I'd like to to take this opportunity to recommend the reader sit back and please consider raisin toast. I made two slices of raisin toast for myself earlier today (with butter–it was magnificent) and am here to report that I have zero regrets regarding the making of raisin toast today. The current loaf of raisin bread that is in our bread box (note: our bread box is actually a bread drawer) has not been denied the very real, often ignored cinnamon aspect of raisin bread. So, the pronounced cinnamon effect (pronounced to me, anyway, due to my oddly inferior past experiences with raisin bread) caused me to stop and think about cinnamon for a whole ten minutes. Thus bringing cinnamon to the forefront of what can only be referred to as my 'cinnamon brain'. 

It was so great.

Later, having broken out of my cinnamon reverie, I placed two slices of the raisin bread into our forty year old 'Toast-R-Oven'. We had bought it second hand five or six ago. It turns out, the exact same toaster oven that my family had when I was little is the exact same toaster oven my SO's family had when he was little! We know it will break down any day, but so far, so good. And, you can watch the whole process of toast toasting through the toaster oven's window. It's so exciting. The Toaster-R-Oven really is just an Easy Bake Oven for grown ups, if you think about it. I should also mention that if you do chose to watch the toast while it is toasting, it won't seem like anything is happening for a long time, which may become frustrating. But then, all of a sudden, the toast will begin to change color and brown and crisp and it will smell gloriously like cinnamon and raisins. This will seem 'sudden' if you happen to give up, like me, and look away from the toaster for even a second. However, if you manage to keep your eyes on the toast the entire time, you will see a very subtle progression that is not only fascinating but oddly reassuring.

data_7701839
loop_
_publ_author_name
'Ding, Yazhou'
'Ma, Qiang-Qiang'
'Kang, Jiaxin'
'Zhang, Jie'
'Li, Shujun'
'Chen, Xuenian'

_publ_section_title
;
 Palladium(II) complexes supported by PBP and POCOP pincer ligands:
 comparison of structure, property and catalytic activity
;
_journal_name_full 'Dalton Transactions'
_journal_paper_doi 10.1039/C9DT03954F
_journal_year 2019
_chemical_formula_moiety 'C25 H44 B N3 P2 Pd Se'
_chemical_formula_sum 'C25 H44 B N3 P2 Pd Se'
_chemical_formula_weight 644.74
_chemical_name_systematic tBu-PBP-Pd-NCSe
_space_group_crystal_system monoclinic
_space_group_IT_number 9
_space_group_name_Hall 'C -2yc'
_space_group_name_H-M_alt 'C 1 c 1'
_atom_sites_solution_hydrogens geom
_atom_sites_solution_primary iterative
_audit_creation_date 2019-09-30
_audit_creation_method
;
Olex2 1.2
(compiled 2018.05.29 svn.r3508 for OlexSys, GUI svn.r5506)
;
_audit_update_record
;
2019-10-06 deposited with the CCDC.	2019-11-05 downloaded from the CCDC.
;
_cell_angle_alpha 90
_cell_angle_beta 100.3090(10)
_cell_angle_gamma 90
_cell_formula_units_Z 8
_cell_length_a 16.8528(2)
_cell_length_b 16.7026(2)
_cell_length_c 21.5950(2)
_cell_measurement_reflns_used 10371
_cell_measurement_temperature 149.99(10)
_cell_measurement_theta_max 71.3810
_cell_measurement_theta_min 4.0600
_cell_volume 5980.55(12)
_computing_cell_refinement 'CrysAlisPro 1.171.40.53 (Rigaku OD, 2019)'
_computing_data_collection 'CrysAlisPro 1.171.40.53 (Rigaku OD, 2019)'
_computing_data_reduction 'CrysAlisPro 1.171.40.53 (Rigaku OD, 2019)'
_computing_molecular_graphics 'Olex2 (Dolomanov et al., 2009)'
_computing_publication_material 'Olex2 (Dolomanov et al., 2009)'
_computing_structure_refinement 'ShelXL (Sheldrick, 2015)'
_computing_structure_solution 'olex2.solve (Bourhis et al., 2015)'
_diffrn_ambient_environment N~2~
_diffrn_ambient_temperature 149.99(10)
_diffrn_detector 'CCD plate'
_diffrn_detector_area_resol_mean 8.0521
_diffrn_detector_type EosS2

Mar 14, 2013

Winter Wear

I've been having flashbacks: it's winter but for some reason I'm wearing a paper thin coat. A little single-layer-of-fabric deal that doesn't even have buttons; that doesn't even have belt. It's a coat designed to be held closed (to be clear, dramatically closed. With one hand while jumping across puddles. Or traipsing through the streets). It's a smock, if I'm honest. A summer smock so diaphanous and lightweight that it would probably melt if I ever wore it out in the rain.

Yet, I wore such a coat through many winters. Through all of the winters. I froze. And I accepted it. Discomfort was just part of Winter; just part of fashion. So, my shoes, which by February were destroyed by the salt, were, in the interim, continuously wet and soggy. And my gloves, which were really these mesh, fingerless decorations that had come free with a bag of marshmallows, were quickly tucked away into one's tiniest coin purse when not in use (or, as it happens, eaten for one's impromptu breakfast as gloves like these were typically fabricated from things like rice candy).

Hats? Hats were the known destroyers of hair-dos. Layers? There wasn't room for any layers beyond those of one's already lightweight clothing beneath one's already lightweight coat. Boots? Boots would be just more things to lug around. And I already had a handful of Skittles in one hand and a micro-purse in the other–which kept my single Altoid and as many as eight dollars organized quite nicely. No, I was cold. Very, very cold. But then, *one day, as is the case with so many things, all of that changed. And I started dressing for the weather. And it was wonderful. And warm.

*Last Tuesday.

Mar 9, 2013

Looking Up

Looking up
through dirty winter windows
the sun seen almost by mistake
as it really is
just a glimpse
of a cold hard beam of light
not some loving, sparkling
lemon wedge in the sky
smiling joy onto the world
so much as something
so much as something 

Mar 8, 2013

Prop Cake

High white cake crowned 
with red raspberries
leaning a bit to one side
three layers of inscrutable
soft vanilla crumb 
filled with luscious red raspberry 
expertly frosted 
a clean white canvas to adorn 
with the merest of painterly flourishes! 
It was a cake.
A cake to behold.
A cake to end all other cakes.